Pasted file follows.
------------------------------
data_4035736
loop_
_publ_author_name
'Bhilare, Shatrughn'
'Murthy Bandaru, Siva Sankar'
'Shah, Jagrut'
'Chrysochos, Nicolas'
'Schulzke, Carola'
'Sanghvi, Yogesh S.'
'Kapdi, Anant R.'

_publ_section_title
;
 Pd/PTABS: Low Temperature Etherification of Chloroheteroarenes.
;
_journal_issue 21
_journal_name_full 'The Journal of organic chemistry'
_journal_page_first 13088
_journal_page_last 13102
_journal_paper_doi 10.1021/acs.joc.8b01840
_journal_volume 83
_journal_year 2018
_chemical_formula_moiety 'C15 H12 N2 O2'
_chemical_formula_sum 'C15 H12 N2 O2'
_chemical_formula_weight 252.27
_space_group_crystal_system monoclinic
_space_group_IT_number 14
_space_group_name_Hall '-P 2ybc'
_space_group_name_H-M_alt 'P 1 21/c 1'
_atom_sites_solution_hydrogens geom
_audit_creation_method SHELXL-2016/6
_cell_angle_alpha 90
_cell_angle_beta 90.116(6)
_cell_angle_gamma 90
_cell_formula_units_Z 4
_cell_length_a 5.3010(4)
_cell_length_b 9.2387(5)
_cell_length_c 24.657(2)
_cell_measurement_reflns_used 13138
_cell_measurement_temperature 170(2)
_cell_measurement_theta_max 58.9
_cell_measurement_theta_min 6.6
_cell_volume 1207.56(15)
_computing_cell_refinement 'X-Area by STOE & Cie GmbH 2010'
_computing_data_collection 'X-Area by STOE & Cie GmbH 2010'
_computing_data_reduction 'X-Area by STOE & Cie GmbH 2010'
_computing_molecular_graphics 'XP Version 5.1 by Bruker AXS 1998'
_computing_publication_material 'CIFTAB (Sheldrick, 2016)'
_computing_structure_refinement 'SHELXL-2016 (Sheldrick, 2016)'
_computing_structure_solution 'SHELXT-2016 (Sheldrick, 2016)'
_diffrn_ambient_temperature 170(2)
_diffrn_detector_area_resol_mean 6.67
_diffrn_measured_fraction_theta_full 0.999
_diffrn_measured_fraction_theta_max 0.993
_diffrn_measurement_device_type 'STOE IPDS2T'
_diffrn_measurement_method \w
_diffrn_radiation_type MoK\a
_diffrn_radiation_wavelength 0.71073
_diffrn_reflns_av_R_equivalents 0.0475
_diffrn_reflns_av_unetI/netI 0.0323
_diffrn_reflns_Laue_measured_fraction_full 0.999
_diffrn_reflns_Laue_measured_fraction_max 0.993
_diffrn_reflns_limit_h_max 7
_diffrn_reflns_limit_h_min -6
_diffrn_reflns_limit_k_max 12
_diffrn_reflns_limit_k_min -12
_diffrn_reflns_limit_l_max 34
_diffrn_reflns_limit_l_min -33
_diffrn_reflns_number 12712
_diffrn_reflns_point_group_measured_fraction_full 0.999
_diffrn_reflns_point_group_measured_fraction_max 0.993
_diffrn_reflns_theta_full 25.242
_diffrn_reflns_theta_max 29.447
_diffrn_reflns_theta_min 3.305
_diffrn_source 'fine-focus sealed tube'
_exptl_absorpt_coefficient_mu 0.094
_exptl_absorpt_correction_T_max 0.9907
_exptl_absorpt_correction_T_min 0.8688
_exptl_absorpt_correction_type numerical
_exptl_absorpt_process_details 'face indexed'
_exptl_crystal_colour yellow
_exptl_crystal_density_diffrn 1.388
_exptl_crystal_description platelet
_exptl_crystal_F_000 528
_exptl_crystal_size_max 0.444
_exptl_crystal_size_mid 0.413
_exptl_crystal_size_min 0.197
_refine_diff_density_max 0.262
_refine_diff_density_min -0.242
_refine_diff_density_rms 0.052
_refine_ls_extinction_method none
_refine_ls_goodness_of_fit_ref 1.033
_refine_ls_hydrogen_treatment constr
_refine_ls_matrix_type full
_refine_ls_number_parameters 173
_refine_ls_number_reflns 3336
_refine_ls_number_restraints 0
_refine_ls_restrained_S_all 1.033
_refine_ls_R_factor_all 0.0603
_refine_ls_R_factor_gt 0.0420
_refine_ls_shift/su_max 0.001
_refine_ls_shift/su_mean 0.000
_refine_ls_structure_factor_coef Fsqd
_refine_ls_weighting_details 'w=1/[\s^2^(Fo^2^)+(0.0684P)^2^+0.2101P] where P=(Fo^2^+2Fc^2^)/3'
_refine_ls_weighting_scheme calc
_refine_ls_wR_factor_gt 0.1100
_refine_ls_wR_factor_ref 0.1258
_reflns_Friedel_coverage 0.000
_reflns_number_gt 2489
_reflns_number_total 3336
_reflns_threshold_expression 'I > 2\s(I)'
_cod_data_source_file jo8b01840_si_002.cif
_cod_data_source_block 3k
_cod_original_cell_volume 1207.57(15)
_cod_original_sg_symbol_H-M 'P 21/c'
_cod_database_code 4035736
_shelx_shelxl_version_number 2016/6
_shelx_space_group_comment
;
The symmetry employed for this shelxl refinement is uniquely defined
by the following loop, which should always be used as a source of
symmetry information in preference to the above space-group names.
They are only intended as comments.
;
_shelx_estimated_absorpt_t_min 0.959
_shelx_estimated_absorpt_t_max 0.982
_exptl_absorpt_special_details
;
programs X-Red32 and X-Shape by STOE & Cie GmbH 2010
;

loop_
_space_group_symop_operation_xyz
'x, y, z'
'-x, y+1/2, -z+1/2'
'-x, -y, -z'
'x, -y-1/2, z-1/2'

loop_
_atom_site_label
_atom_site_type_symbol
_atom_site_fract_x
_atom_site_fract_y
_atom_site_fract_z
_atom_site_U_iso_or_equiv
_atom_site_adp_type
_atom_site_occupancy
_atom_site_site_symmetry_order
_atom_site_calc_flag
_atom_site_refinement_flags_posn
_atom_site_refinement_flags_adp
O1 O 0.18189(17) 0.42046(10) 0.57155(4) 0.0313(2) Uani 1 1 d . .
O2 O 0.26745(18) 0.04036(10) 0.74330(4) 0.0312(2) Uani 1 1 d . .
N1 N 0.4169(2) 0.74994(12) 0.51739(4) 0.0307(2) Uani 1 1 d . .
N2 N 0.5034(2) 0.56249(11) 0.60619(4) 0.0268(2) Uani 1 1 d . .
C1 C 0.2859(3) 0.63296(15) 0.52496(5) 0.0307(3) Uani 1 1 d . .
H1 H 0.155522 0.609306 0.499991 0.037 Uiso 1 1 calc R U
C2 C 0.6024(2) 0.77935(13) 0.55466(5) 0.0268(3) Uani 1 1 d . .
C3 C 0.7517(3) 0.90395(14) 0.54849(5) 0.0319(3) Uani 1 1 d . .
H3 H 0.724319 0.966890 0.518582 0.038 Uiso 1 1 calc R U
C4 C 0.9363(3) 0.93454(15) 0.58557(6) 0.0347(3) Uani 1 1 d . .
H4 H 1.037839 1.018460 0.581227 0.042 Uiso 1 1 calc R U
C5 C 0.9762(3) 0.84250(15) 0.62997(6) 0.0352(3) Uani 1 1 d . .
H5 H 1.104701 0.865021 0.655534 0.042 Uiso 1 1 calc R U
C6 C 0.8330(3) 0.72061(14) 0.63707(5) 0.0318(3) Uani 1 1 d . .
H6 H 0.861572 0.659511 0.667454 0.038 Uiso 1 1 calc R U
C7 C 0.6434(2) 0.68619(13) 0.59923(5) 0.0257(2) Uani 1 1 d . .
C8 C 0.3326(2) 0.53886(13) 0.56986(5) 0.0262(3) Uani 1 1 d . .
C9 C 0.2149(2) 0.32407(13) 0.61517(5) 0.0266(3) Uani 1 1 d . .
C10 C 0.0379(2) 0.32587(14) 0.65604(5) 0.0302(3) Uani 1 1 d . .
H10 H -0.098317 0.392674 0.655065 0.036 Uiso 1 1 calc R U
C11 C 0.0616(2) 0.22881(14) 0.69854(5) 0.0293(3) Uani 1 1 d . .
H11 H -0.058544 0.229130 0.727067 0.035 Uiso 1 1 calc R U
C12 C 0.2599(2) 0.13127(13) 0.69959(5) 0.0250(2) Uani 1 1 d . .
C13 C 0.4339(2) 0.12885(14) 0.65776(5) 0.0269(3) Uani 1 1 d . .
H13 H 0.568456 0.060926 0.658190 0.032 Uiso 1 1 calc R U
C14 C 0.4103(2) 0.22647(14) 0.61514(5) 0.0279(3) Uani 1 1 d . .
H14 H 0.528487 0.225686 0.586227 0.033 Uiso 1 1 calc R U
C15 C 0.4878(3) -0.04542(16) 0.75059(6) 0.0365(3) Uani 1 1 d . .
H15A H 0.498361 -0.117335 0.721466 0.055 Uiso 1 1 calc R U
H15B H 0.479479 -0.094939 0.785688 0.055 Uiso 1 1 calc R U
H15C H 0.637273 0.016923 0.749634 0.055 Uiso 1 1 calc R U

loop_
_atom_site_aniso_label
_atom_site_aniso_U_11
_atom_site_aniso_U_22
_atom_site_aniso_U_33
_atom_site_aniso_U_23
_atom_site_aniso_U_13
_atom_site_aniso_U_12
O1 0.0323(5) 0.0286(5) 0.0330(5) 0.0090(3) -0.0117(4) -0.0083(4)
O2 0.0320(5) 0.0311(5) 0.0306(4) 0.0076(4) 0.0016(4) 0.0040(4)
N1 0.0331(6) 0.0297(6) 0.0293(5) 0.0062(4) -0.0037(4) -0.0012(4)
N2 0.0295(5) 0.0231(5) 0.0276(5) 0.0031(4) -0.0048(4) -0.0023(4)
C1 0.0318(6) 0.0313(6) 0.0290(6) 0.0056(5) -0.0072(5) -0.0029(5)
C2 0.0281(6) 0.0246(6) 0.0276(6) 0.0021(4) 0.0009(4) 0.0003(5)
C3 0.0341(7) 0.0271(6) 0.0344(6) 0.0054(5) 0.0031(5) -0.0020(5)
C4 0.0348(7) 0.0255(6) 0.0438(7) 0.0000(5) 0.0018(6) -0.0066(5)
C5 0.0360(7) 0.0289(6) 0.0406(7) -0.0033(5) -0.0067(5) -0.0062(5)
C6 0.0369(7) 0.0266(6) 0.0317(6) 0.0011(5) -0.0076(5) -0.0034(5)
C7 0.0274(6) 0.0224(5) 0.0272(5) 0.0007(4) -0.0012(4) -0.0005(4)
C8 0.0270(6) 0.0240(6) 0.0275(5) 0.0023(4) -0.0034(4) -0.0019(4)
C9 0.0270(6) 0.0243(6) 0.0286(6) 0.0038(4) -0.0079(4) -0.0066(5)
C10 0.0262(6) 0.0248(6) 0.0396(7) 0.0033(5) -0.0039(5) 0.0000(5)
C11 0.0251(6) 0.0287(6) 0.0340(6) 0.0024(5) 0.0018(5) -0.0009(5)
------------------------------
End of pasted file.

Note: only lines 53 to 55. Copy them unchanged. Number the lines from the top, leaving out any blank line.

_diffrn_measured_fraction_theta_max 0.993
_diffrn_measurement_device_type 'STOE IPDS2T'
_diffrn_measurement_method \w